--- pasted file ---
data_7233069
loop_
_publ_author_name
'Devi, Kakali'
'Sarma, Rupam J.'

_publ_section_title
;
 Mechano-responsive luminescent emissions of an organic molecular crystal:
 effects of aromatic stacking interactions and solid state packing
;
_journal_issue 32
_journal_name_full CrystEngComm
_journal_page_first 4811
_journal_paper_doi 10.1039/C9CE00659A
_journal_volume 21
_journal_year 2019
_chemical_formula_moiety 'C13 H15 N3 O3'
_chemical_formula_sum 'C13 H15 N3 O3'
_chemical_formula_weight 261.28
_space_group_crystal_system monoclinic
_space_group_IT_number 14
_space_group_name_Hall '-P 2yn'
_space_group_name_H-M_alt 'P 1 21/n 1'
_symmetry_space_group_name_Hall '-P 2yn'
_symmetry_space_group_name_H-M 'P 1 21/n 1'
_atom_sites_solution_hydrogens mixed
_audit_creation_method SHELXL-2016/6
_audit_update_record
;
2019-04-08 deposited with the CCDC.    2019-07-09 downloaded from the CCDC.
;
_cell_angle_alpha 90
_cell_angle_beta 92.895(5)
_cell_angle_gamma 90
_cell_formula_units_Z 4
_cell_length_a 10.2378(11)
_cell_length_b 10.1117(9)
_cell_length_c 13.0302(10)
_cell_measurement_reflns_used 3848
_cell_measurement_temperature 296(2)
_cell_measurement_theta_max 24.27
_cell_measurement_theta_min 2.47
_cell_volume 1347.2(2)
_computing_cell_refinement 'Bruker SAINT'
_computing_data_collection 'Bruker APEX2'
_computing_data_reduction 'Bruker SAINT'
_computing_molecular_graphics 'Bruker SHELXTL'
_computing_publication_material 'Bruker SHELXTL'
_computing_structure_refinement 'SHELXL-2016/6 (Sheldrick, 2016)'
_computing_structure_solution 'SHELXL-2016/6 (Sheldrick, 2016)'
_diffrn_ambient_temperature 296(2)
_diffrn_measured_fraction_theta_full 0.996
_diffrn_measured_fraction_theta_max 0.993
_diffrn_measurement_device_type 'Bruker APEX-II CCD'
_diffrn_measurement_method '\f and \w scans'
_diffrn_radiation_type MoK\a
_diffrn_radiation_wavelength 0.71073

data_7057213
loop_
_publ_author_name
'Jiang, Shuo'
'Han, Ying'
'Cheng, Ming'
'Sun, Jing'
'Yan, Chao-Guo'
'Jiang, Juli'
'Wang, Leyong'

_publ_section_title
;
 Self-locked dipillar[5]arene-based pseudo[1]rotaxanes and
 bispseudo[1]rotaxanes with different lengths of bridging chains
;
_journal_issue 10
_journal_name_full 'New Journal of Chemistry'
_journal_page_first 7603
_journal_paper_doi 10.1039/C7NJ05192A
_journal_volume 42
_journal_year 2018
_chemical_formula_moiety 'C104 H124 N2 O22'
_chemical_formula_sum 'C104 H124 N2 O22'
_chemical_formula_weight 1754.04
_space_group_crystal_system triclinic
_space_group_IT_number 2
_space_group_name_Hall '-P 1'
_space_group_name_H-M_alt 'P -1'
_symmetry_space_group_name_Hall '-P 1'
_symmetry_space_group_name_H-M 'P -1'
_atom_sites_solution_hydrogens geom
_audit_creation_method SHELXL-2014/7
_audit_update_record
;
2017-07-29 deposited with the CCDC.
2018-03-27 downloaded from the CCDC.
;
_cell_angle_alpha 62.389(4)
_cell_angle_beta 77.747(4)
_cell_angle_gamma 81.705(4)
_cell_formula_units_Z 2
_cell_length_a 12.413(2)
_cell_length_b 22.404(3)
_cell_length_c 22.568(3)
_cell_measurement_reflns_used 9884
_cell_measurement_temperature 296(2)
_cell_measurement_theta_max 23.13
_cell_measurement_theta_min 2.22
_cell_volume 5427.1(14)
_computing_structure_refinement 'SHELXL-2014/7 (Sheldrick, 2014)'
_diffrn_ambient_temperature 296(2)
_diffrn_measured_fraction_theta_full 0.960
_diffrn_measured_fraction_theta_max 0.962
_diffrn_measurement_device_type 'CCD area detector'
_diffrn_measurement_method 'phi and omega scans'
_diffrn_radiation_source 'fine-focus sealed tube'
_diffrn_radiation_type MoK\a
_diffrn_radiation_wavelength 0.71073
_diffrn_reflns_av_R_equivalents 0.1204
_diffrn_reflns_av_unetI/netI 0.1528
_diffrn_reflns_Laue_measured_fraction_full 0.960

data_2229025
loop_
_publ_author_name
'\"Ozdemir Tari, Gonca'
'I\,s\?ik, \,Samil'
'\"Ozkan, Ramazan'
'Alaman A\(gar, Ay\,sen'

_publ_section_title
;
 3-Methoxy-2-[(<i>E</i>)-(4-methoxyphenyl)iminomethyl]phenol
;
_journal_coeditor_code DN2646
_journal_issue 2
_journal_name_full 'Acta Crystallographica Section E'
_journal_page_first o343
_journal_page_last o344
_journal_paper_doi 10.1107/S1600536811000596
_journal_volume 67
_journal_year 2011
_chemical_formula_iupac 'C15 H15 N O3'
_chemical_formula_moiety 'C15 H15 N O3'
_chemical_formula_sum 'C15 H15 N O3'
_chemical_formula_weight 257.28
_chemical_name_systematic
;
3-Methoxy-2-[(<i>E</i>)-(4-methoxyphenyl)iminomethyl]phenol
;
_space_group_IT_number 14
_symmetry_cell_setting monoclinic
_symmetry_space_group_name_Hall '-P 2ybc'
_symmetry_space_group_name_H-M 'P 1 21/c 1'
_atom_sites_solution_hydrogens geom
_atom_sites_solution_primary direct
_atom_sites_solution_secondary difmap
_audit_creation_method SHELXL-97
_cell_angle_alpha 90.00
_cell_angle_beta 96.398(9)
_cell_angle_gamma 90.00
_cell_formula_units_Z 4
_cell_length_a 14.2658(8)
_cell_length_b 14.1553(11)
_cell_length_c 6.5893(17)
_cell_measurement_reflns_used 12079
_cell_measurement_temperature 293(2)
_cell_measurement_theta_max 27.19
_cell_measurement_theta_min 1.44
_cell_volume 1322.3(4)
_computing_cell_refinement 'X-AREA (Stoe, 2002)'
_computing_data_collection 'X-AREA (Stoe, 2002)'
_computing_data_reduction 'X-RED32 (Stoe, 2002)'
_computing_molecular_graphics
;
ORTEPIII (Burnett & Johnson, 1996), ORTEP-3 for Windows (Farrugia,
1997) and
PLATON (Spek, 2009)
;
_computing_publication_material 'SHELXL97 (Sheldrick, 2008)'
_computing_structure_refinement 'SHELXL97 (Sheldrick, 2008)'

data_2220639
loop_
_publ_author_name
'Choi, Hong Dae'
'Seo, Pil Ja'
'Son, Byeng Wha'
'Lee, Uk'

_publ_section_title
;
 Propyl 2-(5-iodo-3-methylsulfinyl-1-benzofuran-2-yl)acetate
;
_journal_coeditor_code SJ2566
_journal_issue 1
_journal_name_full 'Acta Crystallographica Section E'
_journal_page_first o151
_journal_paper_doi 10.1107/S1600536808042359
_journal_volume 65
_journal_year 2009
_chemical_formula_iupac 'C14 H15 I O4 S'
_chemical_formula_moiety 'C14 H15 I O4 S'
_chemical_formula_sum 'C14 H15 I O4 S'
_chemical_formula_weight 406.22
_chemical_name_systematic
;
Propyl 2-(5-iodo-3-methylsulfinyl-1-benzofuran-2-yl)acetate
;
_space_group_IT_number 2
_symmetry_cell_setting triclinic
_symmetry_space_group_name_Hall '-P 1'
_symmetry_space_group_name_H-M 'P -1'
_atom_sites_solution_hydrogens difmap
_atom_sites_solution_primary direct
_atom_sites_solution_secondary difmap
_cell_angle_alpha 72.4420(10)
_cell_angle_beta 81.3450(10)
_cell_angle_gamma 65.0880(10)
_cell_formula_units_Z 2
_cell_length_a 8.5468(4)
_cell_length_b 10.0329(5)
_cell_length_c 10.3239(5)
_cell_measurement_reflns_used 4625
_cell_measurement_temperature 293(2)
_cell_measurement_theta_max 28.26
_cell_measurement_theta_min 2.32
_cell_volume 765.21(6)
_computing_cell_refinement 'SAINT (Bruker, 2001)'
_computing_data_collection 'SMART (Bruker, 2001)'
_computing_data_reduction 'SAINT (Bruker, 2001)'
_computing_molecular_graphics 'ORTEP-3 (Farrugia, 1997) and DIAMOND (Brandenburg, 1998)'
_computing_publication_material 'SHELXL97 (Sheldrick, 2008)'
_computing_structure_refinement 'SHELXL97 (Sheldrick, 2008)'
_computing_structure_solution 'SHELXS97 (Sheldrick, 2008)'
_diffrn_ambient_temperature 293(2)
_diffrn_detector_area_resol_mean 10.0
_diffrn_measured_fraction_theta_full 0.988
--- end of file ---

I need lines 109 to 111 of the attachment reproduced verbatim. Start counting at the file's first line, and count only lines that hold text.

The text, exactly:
_diffrn_measured_fraction_theta_full 0.960
_diffrn_measured_fraction_theta_max 0.962
_diffrn_measurement_device_type 'CCD area detector'